“The primordial trauma, the trauma constitutive of the subject, is the very gap that bars the subject from its own ‘inner life’.”
-Slavoj Žižek. Disparities
My friend R. Scott Bakker’s response to this implies what he terms ‘medial neglect’ or the notion that we are blind to the brain’s own processes. In a fine essay describing this issue Scott remarks,
A curious consequence of the neuroscientific explananda problem is the glaring way it reveals our blindness to ourselves, our medial neglect. The mystery has always been one of understanding constraints, the question of what comes before we do. Plans? Divinity? Nature? Desires? Conditions of possibility? Fate? Mind? We’ve always been grasping for ourselves, I sometimes think, such was the strategic value of metacognitive capacity in linguistic social ecologies. The thing to realize is that grasping, the process of developing the capacity to report on our experience, was bootstrapped out of nothing and so comprised the sum of all there was to the ‘experience of experience’ at any given stage of our evolution. Our ancestors had to be both implicitly obvious, and explicitly impenetrable to themselves past various degrees of questioning.
What Zizek says in metaphysical terms (i.e., Lacanian $ – barred – Subject, etc.) can be opted for the neuroscientific model just as easy, and with a great deal more of clarity – at least if you’re a naturalist. The neuroscientific or naturalist path opts for the use of external technics, instruments, or prosthesis to develop its models. Through the modern innovation of computation and imaging technologies scientists can actually observe the brain’s own processes in real time, a feat that philosophers were never able to do in the external medium of language or math*. Of course, interpreting these visual cues is an altogether other matter, and one open to question on both sides of the opposition. Yet, the central insight is obvious: philosophy will never have anything but the circle of its cultural inheritance in language or math, while the sciences escape this circle with the added feature set of external ‘technics’ and artificial machines or processes or prosthesis.
Although some would say that both language and mathematics are just that: artificial constructs and engines of creation that are nothing if not pure technics or prosthesis external to the subject in question, and that what we term the Subject has always already been an artificial construct made possible by the use of language and math in turn. This sense of a dialectical interpellation between the animal we term the ‘human’ and its prosthesis (technics, art) has over time produced this thing we are: an interminable process in transition or becoming.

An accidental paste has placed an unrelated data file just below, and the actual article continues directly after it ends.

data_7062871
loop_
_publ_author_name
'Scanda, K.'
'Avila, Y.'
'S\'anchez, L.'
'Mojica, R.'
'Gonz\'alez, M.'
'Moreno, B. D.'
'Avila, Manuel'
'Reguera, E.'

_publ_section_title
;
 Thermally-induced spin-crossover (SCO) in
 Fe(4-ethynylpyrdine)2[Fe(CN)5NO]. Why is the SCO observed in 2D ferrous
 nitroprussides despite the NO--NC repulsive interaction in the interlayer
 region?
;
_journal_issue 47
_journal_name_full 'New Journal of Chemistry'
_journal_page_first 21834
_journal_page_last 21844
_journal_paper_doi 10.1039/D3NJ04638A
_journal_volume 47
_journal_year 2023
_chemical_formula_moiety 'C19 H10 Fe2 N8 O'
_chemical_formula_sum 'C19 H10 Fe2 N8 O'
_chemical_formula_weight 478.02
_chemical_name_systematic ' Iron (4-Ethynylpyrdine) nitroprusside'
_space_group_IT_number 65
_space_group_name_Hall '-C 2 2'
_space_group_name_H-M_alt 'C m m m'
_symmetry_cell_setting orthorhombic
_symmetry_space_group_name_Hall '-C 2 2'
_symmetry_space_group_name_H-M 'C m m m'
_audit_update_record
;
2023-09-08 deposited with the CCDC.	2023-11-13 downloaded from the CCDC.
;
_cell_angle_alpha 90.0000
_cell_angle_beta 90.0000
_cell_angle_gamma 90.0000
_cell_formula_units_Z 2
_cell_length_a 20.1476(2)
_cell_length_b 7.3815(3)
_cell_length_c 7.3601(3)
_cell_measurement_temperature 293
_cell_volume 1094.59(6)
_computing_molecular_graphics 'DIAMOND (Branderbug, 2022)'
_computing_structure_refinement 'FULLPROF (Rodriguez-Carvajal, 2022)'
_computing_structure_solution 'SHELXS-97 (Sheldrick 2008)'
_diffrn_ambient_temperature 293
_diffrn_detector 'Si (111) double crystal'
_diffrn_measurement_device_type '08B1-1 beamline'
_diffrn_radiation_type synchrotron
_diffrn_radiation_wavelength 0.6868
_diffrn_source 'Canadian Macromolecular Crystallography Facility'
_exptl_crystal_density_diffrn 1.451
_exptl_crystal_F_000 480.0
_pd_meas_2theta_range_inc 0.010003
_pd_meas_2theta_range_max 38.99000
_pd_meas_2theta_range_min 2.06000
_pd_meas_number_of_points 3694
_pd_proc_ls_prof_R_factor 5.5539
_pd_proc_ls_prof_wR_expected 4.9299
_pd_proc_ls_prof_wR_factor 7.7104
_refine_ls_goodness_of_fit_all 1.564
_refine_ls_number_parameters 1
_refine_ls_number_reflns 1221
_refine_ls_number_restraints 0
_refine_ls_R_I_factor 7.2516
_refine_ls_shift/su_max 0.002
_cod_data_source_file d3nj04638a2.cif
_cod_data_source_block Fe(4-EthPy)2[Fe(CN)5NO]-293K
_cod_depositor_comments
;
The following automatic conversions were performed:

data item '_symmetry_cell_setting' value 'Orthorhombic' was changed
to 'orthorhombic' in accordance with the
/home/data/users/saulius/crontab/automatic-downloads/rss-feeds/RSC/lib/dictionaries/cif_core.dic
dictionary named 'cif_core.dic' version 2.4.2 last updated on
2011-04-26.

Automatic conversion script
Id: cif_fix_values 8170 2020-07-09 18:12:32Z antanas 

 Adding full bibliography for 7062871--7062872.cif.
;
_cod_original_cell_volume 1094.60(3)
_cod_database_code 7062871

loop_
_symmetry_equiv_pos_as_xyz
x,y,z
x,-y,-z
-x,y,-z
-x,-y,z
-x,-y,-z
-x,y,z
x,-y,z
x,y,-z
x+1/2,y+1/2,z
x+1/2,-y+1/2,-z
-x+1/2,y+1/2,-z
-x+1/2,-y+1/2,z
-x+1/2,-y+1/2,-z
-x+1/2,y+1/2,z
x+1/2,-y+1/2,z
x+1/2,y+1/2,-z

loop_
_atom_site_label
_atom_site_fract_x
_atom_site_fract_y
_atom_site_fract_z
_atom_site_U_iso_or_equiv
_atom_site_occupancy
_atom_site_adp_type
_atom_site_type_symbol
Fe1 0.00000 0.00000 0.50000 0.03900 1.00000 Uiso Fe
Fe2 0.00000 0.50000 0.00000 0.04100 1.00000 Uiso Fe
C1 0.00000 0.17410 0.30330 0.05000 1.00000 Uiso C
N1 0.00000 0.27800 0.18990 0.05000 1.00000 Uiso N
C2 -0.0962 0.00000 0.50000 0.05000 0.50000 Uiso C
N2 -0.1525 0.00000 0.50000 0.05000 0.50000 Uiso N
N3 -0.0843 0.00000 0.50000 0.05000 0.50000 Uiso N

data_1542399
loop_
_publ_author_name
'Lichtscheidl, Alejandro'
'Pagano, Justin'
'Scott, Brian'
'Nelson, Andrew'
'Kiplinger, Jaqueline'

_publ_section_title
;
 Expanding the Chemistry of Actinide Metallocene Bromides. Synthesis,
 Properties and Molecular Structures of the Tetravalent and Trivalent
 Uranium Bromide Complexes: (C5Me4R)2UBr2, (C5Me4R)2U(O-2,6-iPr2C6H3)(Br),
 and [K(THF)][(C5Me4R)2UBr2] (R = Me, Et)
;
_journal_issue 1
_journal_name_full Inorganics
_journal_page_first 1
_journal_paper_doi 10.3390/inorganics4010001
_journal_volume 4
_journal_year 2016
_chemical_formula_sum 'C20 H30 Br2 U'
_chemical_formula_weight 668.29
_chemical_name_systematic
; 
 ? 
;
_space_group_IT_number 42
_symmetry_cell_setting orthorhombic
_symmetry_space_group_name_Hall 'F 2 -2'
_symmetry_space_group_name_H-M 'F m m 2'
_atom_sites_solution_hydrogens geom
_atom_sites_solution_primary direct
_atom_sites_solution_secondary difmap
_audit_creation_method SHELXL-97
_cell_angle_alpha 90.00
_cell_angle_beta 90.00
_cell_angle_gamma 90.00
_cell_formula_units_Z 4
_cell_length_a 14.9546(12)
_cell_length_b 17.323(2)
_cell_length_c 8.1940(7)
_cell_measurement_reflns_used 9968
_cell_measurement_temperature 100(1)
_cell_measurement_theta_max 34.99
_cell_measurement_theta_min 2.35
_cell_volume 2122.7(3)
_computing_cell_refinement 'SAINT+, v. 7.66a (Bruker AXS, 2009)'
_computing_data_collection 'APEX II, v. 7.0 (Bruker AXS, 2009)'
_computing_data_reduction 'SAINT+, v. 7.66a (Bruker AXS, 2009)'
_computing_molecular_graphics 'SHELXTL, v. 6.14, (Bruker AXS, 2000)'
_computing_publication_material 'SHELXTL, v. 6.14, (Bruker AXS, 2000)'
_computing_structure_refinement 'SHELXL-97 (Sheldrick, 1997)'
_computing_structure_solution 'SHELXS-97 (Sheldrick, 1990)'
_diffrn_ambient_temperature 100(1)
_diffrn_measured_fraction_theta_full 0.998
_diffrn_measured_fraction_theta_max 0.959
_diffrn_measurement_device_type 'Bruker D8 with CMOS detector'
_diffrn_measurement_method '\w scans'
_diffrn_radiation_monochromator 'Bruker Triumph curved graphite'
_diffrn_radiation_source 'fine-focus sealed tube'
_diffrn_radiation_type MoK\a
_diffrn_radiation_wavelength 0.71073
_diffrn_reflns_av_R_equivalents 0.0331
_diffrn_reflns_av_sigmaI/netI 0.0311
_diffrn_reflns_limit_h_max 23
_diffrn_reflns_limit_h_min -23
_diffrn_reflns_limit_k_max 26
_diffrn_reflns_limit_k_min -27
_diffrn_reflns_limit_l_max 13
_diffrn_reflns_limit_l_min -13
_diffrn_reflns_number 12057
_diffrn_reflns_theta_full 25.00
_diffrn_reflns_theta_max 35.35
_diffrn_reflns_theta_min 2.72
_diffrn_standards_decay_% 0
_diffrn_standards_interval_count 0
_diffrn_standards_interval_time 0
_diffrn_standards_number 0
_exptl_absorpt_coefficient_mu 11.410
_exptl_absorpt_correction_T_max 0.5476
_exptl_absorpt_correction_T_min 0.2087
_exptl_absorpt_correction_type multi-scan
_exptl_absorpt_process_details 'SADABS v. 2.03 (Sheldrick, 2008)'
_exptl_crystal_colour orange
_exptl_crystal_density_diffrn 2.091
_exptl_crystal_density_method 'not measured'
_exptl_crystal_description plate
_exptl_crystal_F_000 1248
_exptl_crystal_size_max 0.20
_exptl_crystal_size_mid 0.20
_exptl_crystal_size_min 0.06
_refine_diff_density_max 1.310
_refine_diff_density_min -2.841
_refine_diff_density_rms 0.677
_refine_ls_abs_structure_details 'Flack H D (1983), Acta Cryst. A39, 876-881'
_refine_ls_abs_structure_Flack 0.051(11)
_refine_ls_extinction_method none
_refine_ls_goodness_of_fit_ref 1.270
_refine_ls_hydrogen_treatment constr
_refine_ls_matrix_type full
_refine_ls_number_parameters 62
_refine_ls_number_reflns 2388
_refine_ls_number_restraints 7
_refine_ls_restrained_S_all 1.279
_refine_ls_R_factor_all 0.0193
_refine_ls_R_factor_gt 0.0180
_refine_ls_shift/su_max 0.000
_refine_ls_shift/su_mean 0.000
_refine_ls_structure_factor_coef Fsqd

One reason I like reading Zizek is that his conclusions on this interminable process is part of his anti-Hegelian Hegelizanism (i.e., he goes against the main-stream Hegelian scholars of the final synthesis, and sees the human animal as a transition, a process of becoming that is interminable – and, that even in our age of machinic being the notion of becoming other (in the Deleuzian sense) is not far out there. Becoming machinic in Guattari/Deleuze’s sense of artificial life-forms in either incorporating more and more prosthesis internally or externally is an endless process. One might say that dialectical materialism is naturalist through and through. But if this is so then why not use the naturalist terminology? Why all the impossible talk of metaphysical rubbish that can never have an answer or a terminus? I think that’s where the issue lies: philosophy is chasing its own shadow and will never escape the labyrinth. The natural sciences have externalized the labyrinth and made it possible to observe its inner workings.
The notion of becoming cyborg or of becoming external devices of memory technics is part of the traumatic heritage of which we have always been in process. Even our cultural dreams of immortality in some beyond were dreams of this process that in our age has returned immanently in a bid to make that universal concrete. We are never outside our own mechanisms, caught in language and math we build external tools that are in turn building us in unexpected ways.
*note: many would argue that these external tools – conditions of possibility, were only ever possible because of language and math – i.e., technics-art – I would opt for technics as the enforcer of all these various intrinsic/extrinsic processes of externalization that have created objective culture and tools as time-machines or carriers of shared memory, etc., which in a dialectical reversal have in turn created us through what Bernard Stiegler terms tertiary retention or cultural transmission and shared memory technics.